According to the superseding indictment previously filed in Manhattan federal court and other court documents:

Li Fangwei controls a large network of industrial companies based in eastern China, one of which is LIMMT Economic and Trade Company Ltd. (LIMMT).   Over the years, Li Fangwei’s companies have done millions of dollars of business with Iran.   This business has included selling to Iranian entities various metallurgical goods and related components that are banned for transfer to Iran by, among others, the United Nations, because the items are controlled by the Nuclear Supplier’s Group (a multinational group that maintains “control lists,” which identify nuclear-related dual-use equipment, material and technology).   Li Fangwei has been, among other things, a long-time supplier to Iran’s Defense Industries Organization and Iran’s Aerospace Industries Organization.   In addition, Li Fangwei has been a principal contributor to Iran’s ballistic missile program, through China-based entities that have been sanctioned by the United States.

In light of his supply of restricted items to Iran, the United States has imposed targeted sanctions on both Li Fangwei and LIMMT.   Specifically, the United States Department of the Treasury’s Office of Foreign Asset Controls (OFAC) publicly added LIMMT (in 2006) and Li Fangwei (in 2009) to its List of Specially Designated Nationals and Blocked Persons (SDN List).  By virtue of their inclusion on the SDN List, Li Fangwei and LIMMT were effectively precluded from conducting any business within the United States without first obtaining a license or authorization from OFAC.   Neither Li Fangwei nor LIMMT has sought such a license or authorization.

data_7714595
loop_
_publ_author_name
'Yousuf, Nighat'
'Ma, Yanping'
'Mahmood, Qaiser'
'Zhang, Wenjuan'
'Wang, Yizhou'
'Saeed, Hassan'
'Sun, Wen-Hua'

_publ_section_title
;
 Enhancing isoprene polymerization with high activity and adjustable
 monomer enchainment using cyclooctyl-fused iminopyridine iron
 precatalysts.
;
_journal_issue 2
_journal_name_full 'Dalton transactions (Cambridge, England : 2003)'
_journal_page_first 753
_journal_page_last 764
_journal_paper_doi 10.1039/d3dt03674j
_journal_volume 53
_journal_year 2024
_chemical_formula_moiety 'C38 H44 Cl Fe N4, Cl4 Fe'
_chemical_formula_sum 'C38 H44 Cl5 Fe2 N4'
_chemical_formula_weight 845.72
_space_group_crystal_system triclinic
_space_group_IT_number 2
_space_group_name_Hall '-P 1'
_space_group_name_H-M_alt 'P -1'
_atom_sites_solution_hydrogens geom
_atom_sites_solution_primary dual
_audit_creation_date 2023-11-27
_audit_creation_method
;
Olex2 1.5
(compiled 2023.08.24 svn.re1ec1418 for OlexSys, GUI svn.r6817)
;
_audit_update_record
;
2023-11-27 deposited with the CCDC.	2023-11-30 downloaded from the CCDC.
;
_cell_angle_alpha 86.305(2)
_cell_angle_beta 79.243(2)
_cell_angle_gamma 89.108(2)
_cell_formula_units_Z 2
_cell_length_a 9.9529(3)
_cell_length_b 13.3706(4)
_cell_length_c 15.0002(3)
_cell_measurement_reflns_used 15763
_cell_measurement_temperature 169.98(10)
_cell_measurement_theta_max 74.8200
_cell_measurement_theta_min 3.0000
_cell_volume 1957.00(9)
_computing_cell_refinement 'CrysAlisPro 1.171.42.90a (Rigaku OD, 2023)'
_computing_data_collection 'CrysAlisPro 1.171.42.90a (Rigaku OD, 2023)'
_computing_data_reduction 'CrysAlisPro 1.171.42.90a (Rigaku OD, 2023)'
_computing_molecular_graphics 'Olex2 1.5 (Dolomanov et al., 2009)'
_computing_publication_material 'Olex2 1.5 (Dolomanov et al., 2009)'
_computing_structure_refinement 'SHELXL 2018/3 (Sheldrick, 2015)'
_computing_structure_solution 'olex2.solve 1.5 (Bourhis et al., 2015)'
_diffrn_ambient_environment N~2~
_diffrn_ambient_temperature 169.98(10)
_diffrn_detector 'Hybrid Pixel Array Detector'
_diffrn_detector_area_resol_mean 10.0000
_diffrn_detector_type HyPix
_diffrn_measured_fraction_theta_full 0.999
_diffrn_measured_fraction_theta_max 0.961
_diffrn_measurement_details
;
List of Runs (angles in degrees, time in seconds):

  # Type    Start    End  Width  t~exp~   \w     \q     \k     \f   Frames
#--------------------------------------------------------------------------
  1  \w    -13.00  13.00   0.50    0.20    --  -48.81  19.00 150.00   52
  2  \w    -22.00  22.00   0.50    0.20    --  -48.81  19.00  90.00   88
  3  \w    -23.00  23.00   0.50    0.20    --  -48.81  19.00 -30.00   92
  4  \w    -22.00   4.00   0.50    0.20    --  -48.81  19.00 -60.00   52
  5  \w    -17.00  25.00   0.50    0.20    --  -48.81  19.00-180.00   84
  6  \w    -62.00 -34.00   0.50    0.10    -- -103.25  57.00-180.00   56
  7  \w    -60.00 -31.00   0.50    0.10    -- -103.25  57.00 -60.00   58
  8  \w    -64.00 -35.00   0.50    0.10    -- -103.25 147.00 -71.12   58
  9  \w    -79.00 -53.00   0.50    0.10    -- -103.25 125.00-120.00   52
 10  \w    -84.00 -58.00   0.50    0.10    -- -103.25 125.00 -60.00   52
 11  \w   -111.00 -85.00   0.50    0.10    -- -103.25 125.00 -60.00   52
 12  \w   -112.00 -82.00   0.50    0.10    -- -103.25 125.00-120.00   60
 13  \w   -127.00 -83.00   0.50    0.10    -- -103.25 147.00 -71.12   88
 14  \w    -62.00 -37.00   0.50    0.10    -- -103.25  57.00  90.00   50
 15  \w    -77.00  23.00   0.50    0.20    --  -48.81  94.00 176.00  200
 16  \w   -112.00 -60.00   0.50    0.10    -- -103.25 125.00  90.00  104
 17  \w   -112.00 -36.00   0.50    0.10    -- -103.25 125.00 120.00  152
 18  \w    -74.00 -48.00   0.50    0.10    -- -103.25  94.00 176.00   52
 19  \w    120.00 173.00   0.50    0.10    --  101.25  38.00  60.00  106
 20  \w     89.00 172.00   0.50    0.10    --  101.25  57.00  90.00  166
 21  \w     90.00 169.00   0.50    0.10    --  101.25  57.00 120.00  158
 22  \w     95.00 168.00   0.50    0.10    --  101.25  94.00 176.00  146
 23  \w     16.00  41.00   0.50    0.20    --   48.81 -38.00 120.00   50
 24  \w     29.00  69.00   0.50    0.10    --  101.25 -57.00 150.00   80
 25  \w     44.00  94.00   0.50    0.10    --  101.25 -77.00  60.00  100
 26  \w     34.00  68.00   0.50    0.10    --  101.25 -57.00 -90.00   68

The above-referenced restrictions have forced Li Fangwei to operate much of his business covertly.   In response to United States sanctions, Li Fangwei has built an outsized network of China-based front companies to conceal his continuing participation, and LIMMT’s continuing participation, in sanctioned activities.   The front companies are listed in Exhibit A to the superseding indictment.   As shown in Exhibit A, many of those front companies have used the same address as LIMMT, or a close variant thereof.

During the period from 2006 through to the present, Li Fangwei has used front companies to engage in more than 165 separate U.S. dollar transactions, with a total value in excess of approximately $8.5 million dollars.   Included in those illicit transactions have been transactions involving sales to U.S. companies and sales of merchandise by Li Fangwei to Iran-based companies utilizing the U.S. financial system.   Li Fangwei also attempted to acquire on behalf of Iran-based entities so-called “dual use” items from the United States, China and other countries that could be used in the production of weapons of mass destruction and/or devices used to deliver weapons of mass destruction.